The rectus abdominis muscle has large tendons that stretch from right to left across the muscle. Those bands actually lay on top of the rectus abdominis, so when the body fat in the belly area is reduced and the rectus abdominis muscle is developed, you see the muscle between each indentation. Pilates exercises work the entire group of abdominal muscles.
- Roll-Up Lie flat on the floor on your back, with your legs straight and your arms stretched out behind your head. Make sure your low back isn’t arching. Breathe in and begin rolling up through your spine, floating your arms up in the air. Breathe out as you roll up through your spine and press your ribs down. Stretch your arms and body forward. Breathe in and then breathe out as you roll back to the starting position.
- Teaser Lie flat on the floor on your back, with your legs straight and your arms stretched out behind your head. Make sure your low back isn’t arching. Breathe in and begin lifting your legs and rolling your shoulders off the floor. Breathe out and press your ribs down as your legs and upper body roll off the floor. Lift your arms and legs until they reach a 45-degree angle, with your arms parallel to your legs. Breathe out as you slowly roll back to the starting position.
- Roll Over Lie flat on the floor on your back, with your arms by your sides, palms down, and lift your legs to a 90-degree angle. Breathe in and begin to reach your legs over your head as your pelvis tilts backward. Keep your palms pressed down on the floor and end with your feet and legs parallel to the floor. Breathe out and slowly move your legs back to the 90-degree position, placing one vertebra at a time on the floor.
By performing advanced supine (on your back) exercises, like jackknives; rotational (circular) movements, like oblique medicine ball slams; and suspended (from a hanging position) movements, like knee tucks and L-sits.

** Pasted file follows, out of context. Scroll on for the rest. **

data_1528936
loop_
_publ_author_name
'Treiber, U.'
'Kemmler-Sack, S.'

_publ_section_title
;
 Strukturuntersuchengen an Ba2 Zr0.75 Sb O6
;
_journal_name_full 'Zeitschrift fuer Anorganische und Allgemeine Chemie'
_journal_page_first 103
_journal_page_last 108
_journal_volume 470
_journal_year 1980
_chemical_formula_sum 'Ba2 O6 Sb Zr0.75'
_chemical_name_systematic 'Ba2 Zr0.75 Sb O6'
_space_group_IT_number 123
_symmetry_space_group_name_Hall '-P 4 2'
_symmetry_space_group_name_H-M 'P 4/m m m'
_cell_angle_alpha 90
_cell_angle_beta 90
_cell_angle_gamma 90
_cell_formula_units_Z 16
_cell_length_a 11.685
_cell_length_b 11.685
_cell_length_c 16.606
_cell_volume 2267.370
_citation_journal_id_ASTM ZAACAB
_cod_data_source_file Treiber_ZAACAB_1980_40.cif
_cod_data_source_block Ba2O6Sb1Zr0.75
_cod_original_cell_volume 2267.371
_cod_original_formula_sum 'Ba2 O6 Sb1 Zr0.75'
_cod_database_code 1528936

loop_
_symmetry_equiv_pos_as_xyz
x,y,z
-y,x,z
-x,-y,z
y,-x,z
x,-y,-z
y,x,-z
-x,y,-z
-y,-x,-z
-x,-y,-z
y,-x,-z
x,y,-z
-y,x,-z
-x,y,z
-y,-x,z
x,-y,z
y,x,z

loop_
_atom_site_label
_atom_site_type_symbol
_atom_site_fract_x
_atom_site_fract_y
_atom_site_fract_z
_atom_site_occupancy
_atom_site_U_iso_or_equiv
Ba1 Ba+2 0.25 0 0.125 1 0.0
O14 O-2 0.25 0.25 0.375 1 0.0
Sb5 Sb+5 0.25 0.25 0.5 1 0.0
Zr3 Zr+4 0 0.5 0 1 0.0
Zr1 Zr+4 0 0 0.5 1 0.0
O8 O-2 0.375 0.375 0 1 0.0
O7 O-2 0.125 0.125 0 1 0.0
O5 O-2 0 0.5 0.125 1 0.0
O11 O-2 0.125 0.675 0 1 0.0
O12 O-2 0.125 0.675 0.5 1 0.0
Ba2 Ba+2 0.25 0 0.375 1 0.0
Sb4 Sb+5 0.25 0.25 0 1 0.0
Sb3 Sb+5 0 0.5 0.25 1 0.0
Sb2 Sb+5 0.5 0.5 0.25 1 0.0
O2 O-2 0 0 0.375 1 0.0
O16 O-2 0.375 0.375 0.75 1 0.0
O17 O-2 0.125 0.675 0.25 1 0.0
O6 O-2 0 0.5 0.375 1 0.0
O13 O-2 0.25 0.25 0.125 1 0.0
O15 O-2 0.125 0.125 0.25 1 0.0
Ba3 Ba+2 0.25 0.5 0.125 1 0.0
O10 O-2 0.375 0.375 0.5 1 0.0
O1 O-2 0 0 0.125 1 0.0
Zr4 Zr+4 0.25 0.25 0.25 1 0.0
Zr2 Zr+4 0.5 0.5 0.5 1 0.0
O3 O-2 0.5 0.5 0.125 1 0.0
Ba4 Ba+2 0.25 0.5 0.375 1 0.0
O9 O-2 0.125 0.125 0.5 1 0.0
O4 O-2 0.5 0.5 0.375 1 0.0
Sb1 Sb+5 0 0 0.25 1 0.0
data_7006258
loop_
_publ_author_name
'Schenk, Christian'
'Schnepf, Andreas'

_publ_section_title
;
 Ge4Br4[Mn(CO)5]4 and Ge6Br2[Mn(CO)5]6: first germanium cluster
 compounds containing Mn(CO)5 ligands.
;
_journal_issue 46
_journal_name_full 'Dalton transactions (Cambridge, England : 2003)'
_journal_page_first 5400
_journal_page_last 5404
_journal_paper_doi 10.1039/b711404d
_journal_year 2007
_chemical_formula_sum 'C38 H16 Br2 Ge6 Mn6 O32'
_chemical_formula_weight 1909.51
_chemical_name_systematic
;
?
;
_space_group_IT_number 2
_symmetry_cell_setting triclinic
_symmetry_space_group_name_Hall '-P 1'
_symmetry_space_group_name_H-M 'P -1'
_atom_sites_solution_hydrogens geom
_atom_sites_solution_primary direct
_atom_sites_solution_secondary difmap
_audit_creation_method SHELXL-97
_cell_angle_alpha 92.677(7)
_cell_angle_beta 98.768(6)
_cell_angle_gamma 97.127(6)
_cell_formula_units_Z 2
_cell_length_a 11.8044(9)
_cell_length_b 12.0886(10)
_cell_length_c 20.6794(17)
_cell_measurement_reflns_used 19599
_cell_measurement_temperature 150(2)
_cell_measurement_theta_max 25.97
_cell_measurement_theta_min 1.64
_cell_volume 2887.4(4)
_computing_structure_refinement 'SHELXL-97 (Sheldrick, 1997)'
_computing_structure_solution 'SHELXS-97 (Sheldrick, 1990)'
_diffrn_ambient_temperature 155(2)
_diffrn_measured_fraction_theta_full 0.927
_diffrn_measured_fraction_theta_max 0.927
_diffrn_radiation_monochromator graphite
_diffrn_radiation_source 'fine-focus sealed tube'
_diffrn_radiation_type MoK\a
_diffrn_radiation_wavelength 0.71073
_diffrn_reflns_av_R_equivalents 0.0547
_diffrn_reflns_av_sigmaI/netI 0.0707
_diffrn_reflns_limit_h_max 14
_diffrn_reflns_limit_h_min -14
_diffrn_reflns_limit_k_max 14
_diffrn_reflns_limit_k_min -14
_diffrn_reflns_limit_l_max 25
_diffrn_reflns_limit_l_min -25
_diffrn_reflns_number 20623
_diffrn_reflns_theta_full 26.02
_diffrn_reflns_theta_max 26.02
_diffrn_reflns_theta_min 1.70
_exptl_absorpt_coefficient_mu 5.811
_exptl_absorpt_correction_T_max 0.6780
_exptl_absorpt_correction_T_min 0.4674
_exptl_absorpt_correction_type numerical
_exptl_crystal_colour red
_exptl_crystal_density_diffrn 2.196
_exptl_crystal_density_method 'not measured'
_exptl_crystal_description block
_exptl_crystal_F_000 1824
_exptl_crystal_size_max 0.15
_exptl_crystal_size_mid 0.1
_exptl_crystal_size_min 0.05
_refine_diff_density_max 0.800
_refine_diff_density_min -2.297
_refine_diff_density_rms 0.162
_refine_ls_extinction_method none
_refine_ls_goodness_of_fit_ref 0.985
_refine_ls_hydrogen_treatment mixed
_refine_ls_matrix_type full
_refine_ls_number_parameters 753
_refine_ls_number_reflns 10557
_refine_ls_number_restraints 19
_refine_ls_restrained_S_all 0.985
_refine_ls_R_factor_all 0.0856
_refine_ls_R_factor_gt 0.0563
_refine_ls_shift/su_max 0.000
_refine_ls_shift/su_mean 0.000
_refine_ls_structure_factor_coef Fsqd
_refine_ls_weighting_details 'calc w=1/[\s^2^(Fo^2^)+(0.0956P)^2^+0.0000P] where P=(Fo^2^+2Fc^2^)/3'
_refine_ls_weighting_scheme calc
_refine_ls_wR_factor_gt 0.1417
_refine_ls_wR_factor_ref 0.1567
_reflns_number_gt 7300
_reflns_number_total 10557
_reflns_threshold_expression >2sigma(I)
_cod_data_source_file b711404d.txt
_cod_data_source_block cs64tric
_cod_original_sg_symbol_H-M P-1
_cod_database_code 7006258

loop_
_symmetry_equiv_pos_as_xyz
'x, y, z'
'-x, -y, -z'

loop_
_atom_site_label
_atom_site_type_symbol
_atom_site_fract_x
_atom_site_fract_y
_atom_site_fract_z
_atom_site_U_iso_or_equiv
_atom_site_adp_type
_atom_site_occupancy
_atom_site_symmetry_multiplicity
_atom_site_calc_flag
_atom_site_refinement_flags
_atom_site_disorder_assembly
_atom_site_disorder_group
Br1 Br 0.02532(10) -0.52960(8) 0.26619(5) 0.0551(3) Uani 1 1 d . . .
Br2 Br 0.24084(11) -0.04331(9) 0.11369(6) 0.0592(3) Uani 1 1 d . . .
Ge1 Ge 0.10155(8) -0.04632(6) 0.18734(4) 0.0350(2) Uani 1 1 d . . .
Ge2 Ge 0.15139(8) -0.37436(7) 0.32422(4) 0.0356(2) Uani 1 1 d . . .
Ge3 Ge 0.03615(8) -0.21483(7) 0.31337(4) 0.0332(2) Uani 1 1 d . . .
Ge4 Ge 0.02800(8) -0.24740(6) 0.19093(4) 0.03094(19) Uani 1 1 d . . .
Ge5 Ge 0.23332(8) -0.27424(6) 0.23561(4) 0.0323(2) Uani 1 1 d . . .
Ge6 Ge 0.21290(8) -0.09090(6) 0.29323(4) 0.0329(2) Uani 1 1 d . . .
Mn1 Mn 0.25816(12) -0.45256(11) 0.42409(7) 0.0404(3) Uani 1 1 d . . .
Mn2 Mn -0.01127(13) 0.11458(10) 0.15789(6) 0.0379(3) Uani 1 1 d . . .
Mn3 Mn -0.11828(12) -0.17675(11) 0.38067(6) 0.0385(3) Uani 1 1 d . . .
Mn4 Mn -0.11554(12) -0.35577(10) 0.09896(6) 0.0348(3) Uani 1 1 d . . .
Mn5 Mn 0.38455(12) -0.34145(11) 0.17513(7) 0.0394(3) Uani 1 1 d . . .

- Jackknives Lie flat on the floor on your back. Sit up, reach your right hand to your left toes, then lie back down. Alternate arms and legs.
- Oblique Medicine Ball Slams From a standing position, hold a medicine ball at one hip, then lift it overhead and pivot your body to slam it down on the floor on the other side. Repeat, alternating sides.
- Hanging Knee Tucks Hang from a bar with your arms overhead and tuck your knees up to your chest.
- Hanging L-Sits While hanging from a bar with your arms overhead, raise your legs straight out in front of your hips, making an L shape with your body.
Whether you call it aerobic, cardiovascular, or endurance exercise, you’re probably talking about the same thing: getting your heart pumping faster and oxygenated blood flowing, with the goal of improving your cardiorespiratory fitness. But it benefits more than just your heart.
- Intensity How hard a person works to do the activity, such as moderate (the equivalent of brisk walking) and vigorous (the equivalent of running or jogging) pace.
- Frequency How often a person does aerobic activity.
- Duration How long a person does an activity in any one session.